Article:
Why I Aim To Fail, In GIFs

Failure happens.  You can't have success in anything without experiencing some failure - we know and understand this.  But TRYING to fail?  What is up with that?  Why are you so weird? If you have directed these questions in my general direction, this post is for you.  

In 2018, my third year of attempting to fail big 12 times, I plan to be more transparent (or more annoying depending on your perspective) about sharing my goals and progress.  More on that next week.  Today, four reasons I aim to fail: 


For all of the things I want to try - this mind trick takes failure out of the equation for me. When success is success, but failure is also success, the only way to lose is to do nothing.  

Aiming for failure takes me out of the thought loop of "I want to do this . . . it probably won't work . . . maybe I shouldn't . . .I won't . . . but I want to try it . . . it probably won't work . . . maybe I shouldn't . . ." 

At the "It probably won't work" part of the thought loop, I now say "Oh good, it can count as one of my failures." And just like that, I'm out of the thought loop and planning out how to do the thing.


Teddy Roosevelt said some words once - words I loved so much I wrote them in the back of my bible before heading to basic training and later had T-shirts made with those same words shaped into a cross.  There is a line - referring to the man who dares greatly - it says even if he fails, he "at least fails while daring greatly, so that his place shall never be among those cold and timid souls who have never known neither victory nor defeat."

Something in me shivers at those words and at the thought I could end up as one of those "cold and timid souls."  No sir.  No thank you.  Not I.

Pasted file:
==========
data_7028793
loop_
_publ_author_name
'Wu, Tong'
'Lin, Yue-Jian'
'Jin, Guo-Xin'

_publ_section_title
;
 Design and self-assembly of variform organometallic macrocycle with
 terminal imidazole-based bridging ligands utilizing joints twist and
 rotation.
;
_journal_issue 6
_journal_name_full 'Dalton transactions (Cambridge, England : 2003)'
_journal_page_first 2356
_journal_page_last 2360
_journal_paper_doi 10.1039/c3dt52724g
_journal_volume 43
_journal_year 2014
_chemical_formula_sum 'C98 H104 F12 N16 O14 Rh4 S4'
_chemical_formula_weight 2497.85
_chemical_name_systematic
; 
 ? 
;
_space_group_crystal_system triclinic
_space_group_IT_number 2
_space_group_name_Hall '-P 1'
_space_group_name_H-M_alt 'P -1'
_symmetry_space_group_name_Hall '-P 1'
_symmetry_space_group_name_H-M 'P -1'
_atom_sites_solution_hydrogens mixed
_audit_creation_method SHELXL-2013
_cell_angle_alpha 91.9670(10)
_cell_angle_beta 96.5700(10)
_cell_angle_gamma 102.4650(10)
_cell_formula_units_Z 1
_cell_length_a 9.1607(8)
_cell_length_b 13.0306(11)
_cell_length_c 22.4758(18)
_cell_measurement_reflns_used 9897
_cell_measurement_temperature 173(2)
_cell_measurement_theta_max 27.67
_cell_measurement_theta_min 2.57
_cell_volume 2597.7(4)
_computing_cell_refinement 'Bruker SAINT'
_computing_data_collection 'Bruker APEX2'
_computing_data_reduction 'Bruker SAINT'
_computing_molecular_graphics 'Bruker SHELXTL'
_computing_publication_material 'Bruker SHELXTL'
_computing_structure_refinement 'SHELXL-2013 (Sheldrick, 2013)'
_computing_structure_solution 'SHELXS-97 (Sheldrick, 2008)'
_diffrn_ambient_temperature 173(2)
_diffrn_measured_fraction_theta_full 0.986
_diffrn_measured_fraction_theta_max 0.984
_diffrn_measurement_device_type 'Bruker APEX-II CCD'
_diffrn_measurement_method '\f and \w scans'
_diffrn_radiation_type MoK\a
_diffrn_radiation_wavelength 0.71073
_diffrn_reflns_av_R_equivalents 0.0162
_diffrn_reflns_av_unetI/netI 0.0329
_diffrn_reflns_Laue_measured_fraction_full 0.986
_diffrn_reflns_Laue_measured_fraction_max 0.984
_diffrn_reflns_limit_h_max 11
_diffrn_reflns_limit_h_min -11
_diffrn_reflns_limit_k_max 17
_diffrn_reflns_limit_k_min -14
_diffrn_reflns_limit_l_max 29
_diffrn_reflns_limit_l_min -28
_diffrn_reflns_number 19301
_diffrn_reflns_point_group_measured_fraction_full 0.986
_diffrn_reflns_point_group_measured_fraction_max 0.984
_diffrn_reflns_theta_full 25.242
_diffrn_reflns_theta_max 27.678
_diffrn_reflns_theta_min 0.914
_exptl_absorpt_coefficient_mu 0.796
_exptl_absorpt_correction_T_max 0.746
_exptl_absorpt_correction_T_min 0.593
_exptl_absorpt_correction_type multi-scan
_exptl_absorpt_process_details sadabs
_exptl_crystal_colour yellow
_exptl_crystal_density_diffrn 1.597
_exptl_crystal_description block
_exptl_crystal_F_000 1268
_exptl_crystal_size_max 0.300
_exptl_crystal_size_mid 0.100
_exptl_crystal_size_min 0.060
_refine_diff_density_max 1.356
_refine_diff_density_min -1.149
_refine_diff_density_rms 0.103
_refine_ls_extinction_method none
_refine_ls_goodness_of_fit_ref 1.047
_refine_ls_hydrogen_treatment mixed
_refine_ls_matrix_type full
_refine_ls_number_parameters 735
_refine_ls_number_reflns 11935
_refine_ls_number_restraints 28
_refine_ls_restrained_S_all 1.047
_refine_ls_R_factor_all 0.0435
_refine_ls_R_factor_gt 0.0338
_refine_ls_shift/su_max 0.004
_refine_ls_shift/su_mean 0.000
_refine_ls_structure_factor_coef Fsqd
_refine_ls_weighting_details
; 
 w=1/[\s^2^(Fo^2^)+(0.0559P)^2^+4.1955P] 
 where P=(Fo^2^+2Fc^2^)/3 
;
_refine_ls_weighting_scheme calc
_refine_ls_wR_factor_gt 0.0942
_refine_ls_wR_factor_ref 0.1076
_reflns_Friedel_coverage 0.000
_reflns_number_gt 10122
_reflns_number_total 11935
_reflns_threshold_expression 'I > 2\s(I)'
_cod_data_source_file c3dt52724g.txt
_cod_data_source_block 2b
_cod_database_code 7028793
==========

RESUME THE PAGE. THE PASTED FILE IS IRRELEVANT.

The cold and timid soul is the man who buried his talent, it is Sampson revealing the source of his strength, it is Barak refusing to go to war without Deborah - it is the soul who feared to fail, gave into the fear, and failed because of it (Matthew 25: 14-30, Judges 16, Judges 4).   I aim for failure because I am determined to stare it in the face unafraid. 


When your aim is success, there is a tendency to set your target somewhere reasonable - somewhere you're likely to hit with the right amount of effort.  Michaelangelo laid out the problem with this line of thinking perfectly, so I'll just let him be on with it:

The great danger for most of us lies not in setting our aim too high and falling short; but in setting our aim too low and achieving our mark.
— Michaelangelo

This year, I created a color book (link is to the finished book :) ) and ran a Kickstarter campaign to raise enough money to print 500 copies. If you compare the results to my goal, the whole thing was an epic FAIL. Goal not reached. Aimed high, fell short. Failure in the books.  

Instead of an easily reachable goal , I set a crazy audacious goal, did everything I could to reach it, celebrated the failure when I fell short, and basked in the awesomeness of what I accomplished/learned/created in the aiming and in the failing.  

If failure is a side goal, it is easy to aim high.

4. YOU

I want to normalize trying weird things, aiming high, and failing big for you - whoever you are reading this.  You have stuff to share with the world - to make it better, make it brighter, make it more beautiful - and I hate to think you would let anything stop you from sharing it.